The M5i, basically a two-way bookshelf version of the 21½-way M16i, has the same tweeter, woofer, and footprint as the larger model, less its larger cabinet and second mid/woofer, and incorporates all of the i-series updates included in the M16i. The speakers look very similar; like the M16i, the M5i is available in gorgeous cherry veneer or basic black. The price ($899/pair) is $249/pair higher than the original M5. I placed the M5is on Epos's dedicated stands.
The first time I attended the Las Vegas Consumer Electronics Show, in January 1986, I didn't get there until the second day of the Show. Still, by the beginning of the fourth and final day I'd managed to visit every high-end audio exhibit, and still had time to go back for seconds to the rooms that had sounded the best. Twenty years later, CES has grown so much that it's impossible for a single writer to visit even a quarter of the exhibits in which he might be interested. And even with the sort of team reportingStereophile now practices, covering the Show has become an exercise in applied logistics for the busy journalist: "Should I wait for the free shuttle bus? Should I get a taxi—though I might get caught in Las Vegas's increasing traffic jams, or even just get stuck at the city's interminable traffic lights? Or should I take the new monorail—though that goes nowhere near the hotel in which [insert name of hot company] is demming its products?"
The cab's outside, the plane leaves in 50 minutes. Let's see...HeadRoom Supreme, HeadRoom Bag, portable CD player, CDs, Etymotic ER-4S Canal Phones....Oh, yeah—mustn't forget luggage or plane tickets. Guess I'm set to go.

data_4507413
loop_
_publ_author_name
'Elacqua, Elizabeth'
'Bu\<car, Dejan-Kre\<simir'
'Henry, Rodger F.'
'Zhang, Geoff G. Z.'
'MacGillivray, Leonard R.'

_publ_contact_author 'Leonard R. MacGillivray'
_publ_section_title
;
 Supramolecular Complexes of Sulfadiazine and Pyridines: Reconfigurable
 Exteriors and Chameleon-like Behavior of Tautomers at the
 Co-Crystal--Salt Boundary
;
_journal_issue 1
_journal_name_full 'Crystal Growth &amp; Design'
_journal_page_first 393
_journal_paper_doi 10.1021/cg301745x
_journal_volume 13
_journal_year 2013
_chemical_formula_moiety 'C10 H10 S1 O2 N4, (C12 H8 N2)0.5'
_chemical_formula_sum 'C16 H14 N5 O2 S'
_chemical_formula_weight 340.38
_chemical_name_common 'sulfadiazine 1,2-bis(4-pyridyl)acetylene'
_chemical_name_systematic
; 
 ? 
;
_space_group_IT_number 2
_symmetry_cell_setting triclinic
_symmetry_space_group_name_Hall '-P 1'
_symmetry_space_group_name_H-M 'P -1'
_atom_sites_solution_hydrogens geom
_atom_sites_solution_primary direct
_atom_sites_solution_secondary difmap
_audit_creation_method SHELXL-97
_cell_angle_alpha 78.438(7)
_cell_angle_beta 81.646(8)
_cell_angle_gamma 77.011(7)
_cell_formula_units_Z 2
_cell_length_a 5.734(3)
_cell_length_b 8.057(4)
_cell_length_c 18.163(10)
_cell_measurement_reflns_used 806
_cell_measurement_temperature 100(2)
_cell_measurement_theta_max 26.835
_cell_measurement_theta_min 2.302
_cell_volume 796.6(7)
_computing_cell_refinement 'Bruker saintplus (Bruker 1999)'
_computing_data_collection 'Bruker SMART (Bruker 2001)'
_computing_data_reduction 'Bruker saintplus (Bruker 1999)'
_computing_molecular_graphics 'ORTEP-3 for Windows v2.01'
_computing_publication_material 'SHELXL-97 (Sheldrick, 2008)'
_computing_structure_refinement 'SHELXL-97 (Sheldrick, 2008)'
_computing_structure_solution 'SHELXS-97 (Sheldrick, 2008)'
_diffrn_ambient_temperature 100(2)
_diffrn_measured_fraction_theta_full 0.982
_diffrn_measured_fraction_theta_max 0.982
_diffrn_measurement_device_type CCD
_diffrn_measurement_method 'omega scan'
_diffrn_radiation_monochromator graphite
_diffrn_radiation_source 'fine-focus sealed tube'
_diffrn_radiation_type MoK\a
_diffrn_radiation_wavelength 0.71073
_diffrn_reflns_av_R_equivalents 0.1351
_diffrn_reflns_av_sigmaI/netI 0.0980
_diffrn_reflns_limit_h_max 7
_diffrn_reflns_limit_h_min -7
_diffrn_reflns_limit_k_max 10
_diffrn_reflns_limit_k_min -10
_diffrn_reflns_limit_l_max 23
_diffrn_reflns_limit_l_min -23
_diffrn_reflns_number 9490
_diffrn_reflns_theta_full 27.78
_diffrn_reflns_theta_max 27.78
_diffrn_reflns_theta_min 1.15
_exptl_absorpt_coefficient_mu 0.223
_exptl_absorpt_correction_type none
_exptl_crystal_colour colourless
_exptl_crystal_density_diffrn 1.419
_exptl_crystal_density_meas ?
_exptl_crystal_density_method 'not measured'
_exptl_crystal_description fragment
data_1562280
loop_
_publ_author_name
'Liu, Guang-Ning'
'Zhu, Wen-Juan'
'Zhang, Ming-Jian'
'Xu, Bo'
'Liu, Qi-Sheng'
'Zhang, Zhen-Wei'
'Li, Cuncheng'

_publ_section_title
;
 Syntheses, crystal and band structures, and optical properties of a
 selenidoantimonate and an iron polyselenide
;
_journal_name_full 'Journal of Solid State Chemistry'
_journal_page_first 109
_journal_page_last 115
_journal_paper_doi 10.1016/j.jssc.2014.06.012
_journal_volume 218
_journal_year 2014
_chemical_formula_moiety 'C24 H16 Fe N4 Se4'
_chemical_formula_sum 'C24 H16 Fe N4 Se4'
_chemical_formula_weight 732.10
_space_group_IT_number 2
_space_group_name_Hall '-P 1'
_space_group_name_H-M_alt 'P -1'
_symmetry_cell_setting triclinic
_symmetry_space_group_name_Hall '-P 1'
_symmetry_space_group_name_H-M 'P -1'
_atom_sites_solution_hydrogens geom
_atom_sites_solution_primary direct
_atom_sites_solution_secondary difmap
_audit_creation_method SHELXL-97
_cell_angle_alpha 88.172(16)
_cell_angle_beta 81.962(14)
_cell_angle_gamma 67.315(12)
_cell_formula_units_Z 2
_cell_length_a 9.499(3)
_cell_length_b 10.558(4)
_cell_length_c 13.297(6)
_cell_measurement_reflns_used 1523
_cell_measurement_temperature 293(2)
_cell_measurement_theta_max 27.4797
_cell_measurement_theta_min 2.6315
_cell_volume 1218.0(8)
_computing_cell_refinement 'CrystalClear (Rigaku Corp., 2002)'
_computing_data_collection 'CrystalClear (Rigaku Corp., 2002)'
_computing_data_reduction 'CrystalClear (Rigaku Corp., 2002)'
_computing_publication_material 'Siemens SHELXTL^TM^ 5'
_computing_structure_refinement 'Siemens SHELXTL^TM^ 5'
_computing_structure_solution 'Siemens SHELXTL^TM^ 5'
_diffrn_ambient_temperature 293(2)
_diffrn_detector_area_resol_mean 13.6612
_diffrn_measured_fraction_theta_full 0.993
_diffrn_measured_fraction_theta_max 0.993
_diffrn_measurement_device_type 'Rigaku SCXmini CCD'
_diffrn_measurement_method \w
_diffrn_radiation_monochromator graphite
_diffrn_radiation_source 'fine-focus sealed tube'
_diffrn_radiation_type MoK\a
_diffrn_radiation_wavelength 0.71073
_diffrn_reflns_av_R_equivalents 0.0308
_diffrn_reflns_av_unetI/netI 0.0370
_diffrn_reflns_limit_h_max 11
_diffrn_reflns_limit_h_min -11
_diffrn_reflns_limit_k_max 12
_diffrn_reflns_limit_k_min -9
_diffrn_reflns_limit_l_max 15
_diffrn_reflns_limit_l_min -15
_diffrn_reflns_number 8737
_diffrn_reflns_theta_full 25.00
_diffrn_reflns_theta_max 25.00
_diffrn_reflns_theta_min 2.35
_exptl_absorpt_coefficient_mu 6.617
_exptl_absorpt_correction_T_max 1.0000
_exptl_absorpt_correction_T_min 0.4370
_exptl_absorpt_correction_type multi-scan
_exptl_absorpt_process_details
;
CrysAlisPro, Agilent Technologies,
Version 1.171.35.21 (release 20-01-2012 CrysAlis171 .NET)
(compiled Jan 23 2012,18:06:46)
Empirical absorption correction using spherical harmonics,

Ah, how the times change. When I reviewed Etymotic Research's ER-4S in-ear headphones in the July 1995 Stereophile, they seemed expensive to me at $330, but well worth that seemingly high price: at the time, they were the best headphones I'd heard. Nowadays, with reference headphones costing well north of a kilobuck, the price of the ER-4S seems relatively reasonable.
Yet another of the best systems I've ever heard at a hi-fi show was an exhibit by some former distributors for the English manufacturer Exposure Electronics, at a Chicago Consumer Electronics Show in the late 1980s. The exhibitors seemed to believe it was better to impress with a humble product than to overwhelm with a full-bore assault, because they limited their display to a single amplifier: the then-new Exposure X (as in "10") integrated, mated to a record player comprising a Linn LP12 turntable, Ekos tonearm, and Troika cartridge, and a pair of Linn Kan loudspeakers.
Readers often ask how I choose components for review. My method is simple: Ninety percent of what I review is gear that has impressed me at one of our Home Entertainment Shows, or new designs from manufacturers whose products I've liked in the past. The remainder are assigned by John Atkinson.
The Fourier 6 has the special ability to generate large coherent sonic fields, from a box small enough to slip into an ordinary shopping bag. At $499/pair, the 6 competes directly with another remarkable-imaging, compact American speaker, the Spica TC-50 ($420/pair).